Korean Dogwood (Cornus kousa)

The Korean, Japanese, Chinese, or sometimes just Kousa dogwood, is native to east Asia and is a highly used ornamental planted across much of the US.  A bit hardier than our native flowering dogwood, it tolerates full sun locations better and is resistant to anthracnose, a foliar disease that can be serious if not fatal to our native species.  They prefer a deep humus rich soil but can tolerate a wide range of soils if the roots are protected by a layer of mulch and supplemental water is provided to prevent drying and leaf scorching during hot dry periods.

They can have a single stem but often branch low to the ground with multiple stems and a vase shaped habit, becoming more rounded with age.  While generally considered a small tree growing from 15-25 feet in height and width, they can often attain 40 feet with age and adequate soil volume and growing space.

The leaves are shiny and glossy green with a familiar dogwood veiny appearance.  Growing to 4” in length by 1-2” wide with a pointed tip, they put on a splendid show in their orange, red and crimson hues in the fall.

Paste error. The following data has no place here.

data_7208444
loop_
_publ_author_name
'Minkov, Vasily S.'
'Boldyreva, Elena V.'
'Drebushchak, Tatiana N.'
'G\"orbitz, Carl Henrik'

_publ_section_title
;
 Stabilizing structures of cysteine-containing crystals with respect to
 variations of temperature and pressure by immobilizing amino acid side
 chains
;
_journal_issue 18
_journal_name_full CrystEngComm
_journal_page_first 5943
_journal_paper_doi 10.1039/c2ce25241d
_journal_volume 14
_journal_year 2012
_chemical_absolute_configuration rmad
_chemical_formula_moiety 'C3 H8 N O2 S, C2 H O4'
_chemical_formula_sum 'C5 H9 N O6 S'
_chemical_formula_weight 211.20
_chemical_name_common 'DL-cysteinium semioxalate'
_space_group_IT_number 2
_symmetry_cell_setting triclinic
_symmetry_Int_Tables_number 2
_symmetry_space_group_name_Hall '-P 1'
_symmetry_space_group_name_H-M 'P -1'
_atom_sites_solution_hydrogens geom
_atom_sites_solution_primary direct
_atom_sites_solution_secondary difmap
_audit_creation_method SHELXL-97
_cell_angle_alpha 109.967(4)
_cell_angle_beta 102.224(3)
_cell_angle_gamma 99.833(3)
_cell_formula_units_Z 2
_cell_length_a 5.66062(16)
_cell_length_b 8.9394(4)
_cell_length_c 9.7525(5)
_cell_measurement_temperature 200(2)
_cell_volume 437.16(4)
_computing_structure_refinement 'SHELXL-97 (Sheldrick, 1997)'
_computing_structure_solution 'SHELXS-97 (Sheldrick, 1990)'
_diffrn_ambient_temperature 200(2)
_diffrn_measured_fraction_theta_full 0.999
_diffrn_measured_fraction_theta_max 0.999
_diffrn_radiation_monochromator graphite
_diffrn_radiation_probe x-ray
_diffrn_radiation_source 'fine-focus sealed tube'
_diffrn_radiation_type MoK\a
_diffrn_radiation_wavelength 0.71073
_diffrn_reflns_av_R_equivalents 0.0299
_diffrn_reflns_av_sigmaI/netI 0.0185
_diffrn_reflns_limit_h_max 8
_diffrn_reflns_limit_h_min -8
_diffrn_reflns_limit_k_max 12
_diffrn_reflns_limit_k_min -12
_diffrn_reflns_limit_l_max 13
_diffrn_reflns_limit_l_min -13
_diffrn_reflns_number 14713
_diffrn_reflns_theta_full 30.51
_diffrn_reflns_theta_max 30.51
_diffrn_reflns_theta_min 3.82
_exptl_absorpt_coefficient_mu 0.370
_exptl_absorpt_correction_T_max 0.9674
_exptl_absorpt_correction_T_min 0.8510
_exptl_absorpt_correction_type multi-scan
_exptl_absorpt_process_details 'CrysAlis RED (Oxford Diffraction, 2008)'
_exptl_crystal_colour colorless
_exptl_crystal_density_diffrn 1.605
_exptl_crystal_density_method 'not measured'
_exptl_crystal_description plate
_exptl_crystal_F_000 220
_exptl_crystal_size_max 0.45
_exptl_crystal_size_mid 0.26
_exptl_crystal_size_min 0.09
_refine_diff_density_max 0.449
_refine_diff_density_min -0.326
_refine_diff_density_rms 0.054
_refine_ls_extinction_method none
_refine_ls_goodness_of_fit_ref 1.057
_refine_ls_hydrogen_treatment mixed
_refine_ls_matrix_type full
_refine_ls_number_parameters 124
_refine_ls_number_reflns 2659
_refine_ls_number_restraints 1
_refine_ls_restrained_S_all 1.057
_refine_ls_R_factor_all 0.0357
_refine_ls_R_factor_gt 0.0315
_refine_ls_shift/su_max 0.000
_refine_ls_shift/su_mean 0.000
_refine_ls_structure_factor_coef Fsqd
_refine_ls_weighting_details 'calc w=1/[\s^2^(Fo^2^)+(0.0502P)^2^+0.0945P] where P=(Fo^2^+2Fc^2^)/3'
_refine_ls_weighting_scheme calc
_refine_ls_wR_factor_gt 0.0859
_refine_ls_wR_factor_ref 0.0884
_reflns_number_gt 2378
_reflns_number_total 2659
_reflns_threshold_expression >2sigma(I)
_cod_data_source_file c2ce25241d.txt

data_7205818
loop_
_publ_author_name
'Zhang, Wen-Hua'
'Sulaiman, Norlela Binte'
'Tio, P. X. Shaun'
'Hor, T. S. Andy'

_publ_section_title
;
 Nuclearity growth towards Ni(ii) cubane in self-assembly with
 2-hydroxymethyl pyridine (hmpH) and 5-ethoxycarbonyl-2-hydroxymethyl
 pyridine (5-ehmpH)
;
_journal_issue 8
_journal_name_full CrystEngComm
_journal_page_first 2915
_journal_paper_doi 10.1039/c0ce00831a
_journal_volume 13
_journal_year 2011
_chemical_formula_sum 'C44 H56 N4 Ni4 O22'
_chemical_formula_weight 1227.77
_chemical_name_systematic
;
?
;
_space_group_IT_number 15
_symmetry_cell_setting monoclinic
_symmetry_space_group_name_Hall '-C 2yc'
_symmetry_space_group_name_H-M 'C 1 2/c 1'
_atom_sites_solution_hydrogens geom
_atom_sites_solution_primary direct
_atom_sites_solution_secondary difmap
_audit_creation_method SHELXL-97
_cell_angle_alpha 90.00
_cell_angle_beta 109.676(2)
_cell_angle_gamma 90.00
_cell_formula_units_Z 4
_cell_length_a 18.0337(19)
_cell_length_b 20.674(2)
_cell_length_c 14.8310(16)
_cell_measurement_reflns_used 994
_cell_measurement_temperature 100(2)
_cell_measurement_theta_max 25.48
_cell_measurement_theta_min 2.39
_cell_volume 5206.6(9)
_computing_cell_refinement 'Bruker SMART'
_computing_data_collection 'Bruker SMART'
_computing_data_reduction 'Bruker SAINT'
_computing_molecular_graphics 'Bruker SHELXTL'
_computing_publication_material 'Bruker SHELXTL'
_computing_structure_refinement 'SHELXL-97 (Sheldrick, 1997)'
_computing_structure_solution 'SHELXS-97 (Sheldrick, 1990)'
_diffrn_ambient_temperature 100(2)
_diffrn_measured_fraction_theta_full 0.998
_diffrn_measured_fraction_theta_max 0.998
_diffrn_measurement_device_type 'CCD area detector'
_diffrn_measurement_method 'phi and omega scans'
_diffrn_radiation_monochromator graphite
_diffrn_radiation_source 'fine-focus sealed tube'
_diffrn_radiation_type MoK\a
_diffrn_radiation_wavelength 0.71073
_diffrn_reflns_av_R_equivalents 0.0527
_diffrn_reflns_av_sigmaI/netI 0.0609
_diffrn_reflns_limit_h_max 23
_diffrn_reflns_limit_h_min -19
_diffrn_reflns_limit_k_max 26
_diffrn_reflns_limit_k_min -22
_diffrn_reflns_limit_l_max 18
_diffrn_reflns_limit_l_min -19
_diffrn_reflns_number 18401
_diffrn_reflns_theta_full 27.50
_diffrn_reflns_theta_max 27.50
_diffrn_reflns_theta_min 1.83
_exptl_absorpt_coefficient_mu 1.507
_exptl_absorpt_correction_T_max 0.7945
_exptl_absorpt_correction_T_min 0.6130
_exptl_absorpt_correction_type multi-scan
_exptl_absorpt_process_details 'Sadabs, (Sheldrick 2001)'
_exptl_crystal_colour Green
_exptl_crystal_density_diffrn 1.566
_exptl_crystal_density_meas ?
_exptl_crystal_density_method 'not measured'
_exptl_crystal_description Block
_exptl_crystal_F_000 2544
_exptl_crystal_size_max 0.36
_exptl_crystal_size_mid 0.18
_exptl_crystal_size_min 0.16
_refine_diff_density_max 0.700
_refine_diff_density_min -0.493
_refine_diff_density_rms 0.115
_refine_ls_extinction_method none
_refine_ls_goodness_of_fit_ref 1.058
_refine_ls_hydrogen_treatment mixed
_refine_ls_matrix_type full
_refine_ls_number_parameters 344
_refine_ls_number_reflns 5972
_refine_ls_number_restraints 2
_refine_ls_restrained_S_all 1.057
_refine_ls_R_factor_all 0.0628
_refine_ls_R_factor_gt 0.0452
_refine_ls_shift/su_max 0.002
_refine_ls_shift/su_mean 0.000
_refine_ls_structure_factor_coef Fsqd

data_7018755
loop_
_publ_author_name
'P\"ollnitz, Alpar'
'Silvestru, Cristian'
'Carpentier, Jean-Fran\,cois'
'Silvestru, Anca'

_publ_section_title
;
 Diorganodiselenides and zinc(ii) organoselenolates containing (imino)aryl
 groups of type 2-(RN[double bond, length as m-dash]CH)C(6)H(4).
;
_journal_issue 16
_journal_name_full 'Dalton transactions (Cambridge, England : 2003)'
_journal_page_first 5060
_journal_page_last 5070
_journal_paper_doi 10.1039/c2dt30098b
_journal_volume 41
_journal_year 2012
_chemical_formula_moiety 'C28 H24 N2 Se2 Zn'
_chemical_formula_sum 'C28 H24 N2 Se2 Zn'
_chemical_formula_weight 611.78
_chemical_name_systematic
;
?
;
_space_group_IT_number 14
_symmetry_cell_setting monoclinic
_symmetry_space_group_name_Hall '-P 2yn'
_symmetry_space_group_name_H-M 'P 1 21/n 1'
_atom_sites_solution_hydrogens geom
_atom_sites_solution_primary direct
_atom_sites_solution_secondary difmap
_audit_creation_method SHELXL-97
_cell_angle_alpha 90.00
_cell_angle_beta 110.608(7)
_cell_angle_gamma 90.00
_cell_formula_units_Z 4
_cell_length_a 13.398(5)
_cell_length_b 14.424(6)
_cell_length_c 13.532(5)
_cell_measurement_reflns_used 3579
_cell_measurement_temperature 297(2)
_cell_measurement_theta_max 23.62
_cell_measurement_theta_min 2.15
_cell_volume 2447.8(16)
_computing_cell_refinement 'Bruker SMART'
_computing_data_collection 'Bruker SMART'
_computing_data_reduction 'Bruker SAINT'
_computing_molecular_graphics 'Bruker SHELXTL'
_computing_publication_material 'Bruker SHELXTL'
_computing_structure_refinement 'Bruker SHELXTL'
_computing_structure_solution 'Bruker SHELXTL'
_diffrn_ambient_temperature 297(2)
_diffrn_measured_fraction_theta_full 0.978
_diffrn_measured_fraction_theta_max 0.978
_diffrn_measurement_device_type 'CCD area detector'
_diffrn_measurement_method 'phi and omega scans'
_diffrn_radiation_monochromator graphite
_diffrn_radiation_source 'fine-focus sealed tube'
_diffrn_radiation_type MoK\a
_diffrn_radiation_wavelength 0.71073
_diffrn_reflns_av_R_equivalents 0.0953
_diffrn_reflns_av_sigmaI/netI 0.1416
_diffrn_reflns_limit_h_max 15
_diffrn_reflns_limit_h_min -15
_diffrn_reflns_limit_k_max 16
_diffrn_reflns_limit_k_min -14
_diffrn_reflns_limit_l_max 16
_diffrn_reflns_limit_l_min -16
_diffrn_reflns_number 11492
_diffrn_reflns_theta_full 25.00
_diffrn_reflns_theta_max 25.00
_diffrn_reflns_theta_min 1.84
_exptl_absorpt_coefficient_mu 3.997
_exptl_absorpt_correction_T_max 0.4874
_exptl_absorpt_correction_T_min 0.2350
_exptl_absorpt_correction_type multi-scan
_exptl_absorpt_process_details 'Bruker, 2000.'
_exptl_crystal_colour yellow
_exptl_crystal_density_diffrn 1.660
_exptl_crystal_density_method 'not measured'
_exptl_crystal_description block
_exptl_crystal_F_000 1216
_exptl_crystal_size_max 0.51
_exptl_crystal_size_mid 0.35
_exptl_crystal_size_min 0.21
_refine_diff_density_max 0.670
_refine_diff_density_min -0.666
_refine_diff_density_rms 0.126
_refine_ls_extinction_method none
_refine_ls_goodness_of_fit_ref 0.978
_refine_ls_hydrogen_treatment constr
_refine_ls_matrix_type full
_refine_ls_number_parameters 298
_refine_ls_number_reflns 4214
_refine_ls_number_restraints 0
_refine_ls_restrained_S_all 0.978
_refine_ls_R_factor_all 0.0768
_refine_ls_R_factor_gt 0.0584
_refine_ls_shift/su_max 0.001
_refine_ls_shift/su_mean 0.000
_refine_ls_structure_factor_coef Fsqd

The flowers are actually 4 modified leaf bracts arranged in a star-like pattern around the non-showy yellow-green true flowers in the center.  The white to pink flowers, depending on cultivars, arrive after the tree is in full leaf and 2-4 weeks after our native flowering dogwood in June to July.  The flowers will persist for a few weeks and then produce their large 1” diameter fruit resembling a raspberry on a 3-4” long stem.  The fruit is edible and can even be made into a wine but is most often left for the birds.  Some years the fruit can be so heavy as to bend and even break limbs from the volume of fruit.

Korean dogwood bark is also showy and provides a winter interest.  Typically, smooth and gray when young, it takes on a mottled to mosaic appearance with exfoliating patches of gray, tan and brown that can be accentuated on wet or snowy days.  Korean dogwood is a hardy tree with low maintenance requirements and four-season interest.


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